Universities and schools
There are many routes into journalism in the UK including degrees, Masters, diplomas, short courses and work experience. Schools of Journalism tend to offer short courses and postgraduate diplomas. Journalism departments and media and communication departments at UK universities provide hundreds of journalism programmes at undergraduate and postgraduate level. 75 universities offer over 400 undergraduate degrees which include Journalism in their titles. Hundreds of masters level journalism programmes are available.
Courses range from general journalism to specialised courses in multimedia, magazine, sports, music, broadcast and other specialised forms of journalism. Most BA Honours degrees are for a duration of 3 years and many, particularly those that are accredited, include a period of work experience in a news organisation. Masters and Postgraduate diplomas in journalism take between 9-12 months. Shorter 4 month courses are run by organisations such as the Press Association. The majority of journalism courses that intend to train ‘industry ready’ graduates are accredited by either the BJTC or the NCJT. Journalism education at UK universities varies in terms of the balance between theory and practice (vocational skills). Courses at Russell Group universities tend to provide a mix of research led theory with practice. Courses at newer universities tend to focus on developing practical skills.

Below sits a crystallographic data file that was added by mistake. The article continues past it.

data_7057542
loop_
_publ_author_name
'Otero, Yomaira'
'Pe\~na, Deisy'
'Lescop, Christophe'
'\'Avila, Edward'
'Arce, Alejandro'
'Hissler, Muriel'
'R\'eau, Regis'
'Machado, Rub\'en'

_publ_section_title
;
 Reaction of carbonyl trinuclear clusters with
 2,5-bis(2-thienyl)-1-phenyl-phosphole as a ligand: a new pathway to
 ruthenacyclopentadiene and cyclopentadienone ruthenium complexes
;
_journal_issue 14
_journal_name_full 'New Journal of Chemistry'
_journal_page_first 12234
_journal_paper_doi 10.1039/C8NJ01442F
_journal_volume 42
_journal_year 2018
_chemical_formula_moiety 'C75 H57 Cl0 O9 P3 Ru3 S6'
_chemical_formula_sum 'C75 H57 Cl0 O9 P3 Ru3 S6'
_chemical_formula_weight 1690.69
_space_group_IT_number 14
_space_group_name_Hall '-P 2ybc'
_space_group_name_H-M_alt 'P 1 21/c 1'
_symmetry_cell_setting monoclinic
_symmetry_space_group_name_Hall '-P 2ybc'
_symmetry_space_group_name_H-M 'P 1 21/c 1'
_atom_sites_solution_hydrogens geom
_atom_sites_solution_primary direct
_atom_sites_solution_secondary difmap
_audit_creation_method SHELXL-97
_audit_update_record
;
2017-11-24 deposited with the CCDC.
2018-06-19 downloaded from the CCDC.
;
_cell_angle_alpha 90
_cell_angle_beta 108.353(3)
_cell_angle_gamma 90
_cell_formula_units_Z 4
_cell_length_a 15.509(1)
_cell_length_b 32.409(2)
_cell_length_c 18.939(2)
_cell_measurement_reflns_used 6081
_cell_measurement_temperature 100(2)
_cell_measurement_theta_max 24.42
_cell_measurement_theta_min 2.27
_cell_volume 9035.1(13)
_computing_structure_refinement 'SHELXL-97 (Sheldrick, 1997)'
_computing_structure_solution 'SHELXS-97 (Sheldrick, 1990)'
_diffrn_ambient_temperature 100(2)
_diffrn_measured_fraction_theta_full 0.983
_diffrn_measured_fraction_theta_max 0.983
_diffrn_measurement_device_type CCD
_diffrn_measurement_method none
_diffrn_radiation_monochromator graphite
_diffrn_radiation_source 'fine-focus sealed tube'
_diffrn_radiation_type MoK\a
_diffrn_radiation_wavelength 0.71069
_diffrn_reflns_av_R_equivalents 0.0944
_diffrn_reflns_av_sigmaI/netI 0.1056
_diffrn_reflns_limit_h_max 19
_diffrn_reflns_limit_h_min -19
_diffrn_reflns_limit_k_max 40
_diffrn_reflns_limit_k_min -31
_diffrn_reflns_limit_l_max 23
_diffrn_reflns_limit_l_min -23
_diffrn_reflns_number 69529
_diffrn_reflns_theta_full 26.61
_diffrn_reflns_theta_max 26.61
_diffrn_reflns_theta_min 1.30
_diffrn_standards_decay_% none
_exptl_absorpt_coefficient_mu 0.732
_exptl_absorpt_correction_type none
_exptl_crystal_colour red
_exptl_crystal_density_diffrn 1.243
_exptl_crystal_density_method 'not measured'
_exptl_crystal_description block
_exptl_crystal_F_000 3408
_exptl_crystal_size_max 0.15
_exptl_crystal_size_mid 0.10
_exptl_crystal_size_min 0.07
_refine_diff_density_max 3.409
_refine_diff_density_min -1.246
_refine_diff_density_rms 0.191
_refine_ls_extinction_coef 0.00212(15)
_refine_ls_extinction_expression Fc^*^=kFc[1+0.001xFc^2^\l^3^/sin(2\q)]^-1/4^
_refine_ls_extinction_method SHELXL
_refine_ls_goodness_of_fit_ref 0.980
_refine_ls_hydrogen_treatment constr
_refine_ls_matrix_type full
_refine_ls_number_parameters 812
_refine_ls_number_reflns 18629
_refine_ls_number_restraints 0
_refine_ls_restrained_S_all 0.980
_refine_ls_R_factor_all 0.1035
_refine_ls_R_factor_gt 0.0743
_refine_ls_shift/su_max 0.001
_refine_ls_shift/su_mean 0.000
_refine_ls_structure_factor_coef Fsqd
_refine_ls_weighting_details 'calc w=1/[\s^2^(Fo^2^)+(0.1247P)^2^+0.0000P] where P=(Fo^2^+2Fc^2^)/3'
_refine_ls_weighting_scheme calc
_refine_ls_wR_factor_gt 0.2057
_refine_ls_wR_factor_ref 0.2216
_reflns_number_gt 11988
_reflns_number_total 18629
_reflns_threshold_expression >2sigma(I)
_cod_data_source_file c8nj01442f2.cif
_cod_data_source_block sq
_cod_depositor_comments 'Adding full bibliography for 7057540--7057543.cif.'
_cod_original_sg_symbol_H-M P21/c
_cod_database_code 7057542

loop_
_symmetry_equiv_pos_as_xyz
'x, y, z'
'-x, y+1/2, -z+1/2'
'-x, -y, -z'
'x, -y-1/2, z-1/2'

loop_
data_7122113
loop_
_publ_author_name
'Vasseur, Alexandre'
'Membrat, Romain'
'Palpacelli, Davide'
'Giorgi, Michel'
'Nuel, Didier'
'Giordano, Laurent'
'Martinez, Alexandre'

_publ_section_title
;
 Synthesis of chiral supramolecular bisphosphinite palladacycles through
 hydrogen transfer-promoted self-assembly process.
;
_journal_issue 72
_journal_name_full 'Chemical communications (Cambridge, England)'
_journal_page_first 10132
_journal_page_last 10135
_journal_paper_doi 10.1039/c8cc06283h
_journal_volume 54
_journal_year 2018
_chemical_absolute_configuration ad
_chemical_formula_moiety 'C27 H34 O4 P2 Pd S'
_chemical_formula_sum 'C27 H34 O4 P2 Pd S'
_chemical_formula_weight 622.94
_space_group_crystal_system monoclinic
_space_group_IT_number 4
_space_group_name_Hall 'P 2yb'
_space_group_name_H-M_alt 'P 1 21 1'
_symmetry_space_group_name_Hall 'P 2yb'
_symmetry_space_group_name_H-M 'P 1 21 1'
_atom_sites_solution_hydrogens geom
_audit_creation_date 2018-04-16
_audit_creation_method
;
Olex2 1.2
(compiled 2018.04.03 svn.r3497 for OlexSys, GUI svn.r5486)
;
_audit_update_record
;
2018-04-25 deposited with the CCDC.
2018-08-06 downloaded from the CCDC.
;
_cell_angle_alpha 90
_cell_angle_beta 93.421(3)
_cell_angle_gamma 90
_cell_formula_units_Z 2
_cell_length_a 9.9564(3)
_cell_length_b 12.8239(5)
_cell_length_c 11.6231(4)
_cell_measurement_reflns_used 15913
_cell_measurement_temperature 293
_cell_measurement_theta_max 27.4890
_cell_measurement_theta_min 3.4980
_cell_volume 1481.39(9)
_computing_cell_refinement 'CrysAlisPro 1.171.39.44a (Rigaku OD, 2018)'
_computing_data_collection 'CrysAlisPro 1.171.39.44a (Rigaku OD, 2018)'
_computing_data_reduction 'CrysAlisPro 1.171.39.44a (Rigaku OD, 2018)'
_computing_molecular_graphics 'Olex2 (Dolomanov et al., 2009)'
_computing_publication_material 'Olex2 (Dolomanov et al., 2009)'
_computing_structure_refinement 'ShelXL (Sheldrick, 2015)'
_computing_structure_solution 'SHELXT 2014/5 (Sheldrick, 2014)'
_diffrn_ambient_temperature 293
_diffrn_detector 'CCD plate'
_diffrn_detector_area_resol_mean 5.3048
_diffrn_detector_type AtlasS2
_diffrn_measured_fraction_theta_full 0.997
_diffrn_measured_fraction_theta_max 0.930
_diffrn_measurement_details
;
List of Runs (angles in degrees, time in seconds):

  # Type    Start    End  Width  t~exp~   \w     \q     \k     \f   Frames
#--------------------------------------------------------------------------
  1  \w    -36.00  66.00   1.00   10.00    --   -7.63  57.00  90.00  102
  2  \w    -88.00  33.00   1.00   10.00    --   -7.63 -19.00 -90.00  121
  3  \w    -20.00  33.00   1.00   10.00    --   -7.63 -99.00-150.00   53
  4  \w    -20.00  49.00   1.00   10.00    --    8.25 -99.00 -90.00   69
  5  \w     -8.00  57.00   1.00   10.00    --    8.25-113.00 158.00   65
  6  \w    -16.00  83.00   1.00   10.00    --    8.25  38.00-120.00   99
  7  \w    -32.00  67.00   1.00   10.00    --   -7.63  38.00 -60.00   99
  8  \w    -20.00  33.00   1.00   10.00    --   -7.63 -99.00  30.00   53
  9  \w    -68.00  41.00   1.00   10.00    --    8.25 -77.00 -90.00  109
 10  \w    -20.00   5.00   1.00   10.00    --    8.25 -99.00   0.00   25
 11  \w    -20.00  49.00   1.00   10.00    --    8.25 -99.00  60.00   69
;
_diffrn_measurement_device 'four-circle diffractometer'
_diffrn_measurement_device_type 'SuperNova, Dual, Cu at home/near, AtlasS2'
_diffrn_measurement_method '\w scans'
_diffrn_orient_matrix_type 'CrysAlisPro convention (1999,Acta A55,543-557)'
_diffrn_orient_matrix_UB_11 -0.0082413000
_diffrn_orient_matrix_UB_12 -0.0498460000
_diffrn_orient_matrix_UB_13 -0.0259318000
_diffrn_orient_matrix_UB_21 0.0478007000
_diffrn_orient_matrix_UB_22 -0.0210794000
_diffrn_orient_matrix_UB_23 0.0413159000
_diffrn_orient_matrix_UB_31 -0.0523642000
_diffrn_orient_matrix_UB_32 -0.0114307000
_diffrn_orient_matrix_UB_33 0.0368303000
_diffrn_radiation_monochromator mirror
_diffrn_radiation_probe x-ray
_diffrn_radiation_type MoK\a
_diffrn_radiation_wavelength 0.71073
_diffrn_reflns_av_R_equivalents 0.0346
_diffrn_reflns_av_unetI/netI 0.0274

A degree was not traditionally required to enter the journalism profession in the UK, but in line with worldwide trends there is an ‘academisation’ of journalism with 86 percent of journalists having an undergraduate degree. This rises to 98 percent of journalists who have entered the industry in the last 3 years. Only 41 percent have a degree in journalism although this rises to 64 percent of those who have entered the profession between 2010 and 2015. The larger news organisations operate their own recruitment and training programmes, with some offering apprenticeships. Some programmes actively seek to address issues of diversity within newsrooms or to provide media training aimed at community journalists.